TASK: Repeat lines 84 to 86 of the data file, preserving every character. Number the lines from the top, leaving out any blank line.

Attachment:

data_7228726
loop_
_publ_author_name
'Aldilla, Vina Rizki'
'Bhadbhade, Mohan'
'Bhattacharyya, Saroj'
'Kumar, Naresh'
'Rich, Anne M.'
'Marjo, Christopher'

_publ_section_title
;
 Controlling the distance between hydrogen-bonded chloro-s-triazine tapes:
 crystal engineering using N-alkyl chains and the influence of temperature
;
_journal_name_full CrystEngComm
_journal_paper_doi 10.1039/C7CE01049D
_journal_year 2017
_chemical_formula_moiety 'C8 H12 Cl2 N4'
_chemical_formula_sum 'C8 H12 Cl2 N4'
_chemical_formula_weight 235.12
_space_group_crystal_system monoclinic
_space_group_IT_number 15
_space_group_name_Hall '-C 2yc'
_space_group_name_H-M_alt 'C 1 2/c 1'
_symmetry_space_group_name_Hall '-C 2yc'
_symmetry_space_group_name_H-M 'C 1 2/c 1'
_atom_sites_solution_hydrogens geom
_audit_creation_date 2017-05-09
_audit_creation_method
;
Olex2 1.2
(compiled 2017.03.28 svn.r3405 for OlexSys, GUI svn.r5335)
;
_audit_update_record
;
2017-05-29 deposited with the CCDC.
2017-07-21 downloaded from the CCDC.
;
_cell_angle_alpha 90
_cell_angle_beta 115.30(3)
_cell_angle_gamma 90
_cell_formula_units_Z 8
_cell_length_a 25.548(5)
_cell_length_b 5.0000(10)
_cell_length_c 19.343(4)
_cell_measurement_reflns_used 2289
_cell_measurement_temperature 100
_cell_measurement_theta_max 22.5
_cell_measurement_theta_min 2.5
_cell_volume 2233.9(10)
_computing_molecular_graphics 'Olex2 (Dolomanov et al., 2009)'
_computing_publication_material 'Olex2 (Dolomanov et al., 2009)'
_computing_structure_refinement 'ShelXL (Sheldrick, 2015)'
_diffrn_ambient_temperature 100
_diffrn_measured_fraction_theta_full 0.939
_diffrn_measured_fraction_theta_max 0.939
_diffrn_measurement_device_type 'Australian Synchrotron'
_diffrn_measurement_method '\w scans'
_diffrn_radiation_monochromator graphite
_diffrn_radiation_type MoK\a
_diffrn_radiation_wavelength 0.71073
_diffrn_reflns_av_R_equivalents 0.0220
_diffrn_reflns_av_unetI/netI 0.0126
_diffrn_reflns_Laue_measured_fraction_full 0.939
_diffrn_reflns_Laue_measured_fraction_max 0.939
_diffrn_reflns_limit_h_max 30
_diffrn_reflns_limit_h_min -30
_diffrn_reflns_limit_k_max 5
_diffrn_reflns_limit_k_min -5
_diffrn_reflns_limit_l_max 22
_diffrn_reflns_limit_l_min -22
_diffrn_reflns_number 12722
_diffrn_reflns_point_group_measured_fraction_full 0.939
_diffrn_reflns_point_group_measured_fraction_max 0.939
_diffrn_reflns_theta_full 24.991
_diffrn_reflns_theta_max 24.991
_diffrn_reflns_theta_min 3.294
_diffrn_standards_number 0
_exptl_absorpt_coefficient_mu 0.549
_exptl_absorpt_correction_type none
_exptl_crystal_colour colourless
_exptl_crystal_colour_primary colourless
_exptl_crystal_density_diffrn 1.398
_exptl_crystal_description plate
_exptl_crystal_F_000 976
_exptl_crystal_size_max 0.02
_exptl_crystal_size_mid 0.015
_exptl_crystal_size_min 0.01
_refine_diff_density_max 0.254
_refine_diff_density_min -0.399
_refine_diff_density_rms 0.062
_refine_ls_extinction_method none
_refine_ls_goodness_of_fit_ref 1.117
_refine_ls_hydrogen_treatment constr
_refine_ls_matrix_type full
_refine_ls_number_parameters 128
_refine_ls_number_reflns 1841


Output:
_exptl_crystal_description plate
_exptl_crystal_F_000 976
_exptl_crystal_size_max 0.02